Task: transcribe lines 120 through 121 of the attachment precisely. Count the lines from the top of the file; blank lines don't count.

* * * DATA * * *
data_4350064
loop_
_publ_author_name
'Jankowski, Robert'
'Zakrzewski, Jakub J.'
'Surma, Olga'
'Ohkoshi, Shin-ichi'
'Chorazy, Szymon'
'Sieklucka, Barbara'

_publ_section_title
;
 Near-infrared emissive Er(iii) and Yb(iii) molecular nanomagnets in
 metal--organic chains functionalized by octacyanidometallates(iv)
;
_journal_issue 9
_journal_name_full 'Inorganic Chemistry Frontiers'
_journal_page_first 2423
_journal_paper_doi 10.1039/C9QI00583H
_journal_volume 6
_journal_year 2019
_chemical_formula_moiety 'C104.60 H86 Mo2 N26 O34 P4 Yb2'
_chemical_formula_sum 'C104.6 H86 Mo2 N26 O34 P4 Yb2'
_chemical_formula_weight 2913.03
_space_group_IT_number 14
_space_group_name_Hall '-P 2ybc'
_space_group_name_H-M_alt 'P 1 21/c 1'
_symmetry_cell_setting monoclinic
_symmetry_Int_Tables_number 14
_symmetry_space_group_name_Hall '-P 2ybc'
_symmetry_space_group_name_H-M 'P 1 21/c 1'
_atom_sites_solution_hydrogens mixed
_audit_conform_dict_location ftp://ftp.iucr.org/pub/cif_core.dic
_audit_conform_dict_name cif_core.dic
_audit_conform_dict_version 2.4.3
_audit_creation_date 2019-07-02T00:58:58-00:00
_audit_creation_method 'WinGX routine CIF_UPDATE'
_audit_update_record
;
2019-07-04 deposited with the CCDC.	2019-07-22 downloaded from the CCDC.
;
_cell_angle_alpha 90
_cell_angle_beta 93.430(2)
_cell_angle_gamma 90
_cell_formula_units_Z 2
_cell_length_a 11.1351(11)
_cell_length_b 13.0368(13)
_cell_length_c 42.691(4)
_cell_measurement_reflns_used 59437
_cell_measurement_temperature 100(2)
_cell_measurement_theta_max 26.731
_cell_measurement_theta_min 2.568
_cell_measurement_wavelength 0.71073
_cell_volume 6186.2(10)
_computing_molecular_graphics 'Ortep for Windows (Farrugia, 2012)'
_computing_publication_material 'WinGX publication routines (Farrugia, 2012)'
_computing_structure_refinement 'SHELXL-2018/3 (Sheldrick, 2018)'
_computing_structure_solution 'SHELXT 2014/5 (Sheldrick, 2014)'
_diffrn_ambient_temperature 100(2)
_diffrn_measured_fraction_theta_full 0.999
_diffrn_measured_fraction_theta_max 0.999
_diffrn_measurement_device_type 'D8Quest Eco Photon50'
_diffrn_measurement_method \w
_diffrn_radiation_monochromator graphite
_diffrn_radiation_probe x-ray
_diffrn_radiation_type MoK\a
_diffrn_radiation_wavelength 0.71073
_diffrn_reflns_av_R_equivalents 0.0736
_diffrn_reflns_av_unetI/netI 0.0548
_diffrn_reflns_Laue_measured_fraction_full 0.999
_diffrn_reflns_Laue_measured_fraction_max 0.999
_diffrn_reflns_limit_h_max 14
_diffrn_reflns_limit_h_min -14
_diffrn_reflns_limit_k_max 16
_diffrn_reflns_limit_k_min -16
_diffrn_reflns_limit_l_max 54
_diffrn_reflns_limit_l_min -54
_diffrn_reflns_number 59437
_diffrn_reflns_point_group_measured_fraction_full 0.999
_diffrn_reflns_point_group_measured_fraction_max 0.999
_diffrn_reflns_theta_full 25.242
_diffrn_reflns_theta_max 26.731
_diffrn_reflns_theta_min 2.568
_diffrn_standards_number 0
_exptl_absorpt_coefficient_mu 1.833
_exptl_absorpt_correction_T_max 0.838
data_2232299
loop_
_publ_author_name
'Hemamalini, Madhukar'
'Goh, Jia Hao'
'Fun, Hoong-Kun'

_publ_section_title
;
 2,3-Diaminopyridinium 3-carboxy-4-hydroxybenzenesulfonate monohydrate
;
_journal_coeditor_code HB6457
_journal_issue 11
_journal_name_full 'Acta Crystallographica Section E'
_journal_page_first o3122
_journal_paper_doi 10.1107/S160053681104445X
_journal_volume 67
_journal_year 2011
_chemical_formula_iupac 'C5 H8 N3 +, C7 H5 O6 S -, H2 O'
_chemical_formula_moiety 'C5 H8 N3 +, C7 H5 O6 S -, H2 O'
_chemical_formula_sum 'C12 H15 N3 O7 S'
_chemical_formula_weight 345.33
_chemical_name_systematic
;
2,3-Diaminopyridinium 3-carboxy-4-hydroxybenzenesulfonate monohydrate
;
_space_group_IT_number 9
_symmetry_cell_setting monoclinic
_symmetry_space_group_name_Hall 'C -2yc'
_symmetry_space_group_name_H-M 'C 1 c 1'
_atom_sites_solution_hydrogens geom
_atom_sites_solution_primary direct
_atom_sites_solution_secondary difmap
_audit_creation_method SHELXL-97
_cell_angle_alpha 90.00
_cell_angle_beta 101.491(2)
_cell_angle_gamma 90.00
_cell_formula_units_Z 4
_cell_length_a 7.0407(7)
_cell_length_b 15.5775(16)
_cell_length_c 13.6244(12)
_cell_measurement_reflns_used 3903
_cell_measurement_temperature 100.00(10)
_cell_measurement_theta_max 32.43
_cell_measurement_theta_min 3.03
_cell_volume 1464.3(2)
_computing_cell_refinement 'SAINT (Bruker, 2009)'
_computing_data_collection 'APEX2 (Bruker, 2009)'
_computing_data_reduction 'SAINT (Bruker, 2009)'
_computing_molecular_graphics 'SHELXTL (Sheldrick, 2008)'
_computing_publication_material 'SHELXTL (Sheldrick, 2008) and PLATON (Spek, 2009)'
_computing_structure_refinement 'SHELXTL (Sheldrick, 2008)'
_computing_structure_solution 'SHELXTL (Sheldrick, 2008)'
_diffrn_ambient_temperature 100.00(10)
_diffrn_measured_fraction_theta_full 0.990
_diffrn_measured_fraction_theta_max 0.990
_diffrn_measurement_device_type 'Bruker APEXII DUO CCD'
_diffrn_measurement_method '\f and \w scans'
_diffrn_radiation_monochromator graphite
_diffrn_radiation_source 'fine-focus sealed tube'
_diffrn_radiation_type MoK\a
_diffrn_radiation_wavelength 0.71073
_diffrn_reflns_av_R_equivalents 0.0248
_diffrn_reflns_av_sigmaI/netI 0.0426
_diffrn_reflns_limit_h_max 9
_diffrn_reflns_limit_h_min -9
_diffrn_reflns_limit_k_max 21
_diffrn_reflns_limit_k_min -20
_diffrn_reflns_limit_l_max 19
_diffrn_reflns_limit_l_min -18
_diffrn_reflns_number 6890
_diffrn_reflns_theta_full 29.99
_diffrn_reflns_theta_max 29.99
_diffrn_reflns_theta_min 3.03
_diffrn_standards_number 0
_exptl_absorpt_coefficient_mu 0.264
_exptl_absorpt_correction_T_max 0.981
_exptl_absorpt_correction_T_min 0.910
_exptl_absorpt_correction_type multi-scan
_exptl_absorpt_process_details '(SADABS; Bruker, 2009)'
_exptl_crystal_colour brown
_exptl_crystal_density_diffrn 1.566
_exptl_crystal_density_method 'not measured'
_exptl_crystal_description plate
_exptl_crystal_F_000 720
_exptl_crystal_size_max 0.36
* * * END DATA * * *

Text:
_cell_angle_beta 101.491(2)
_cell_angle_gamma 90.00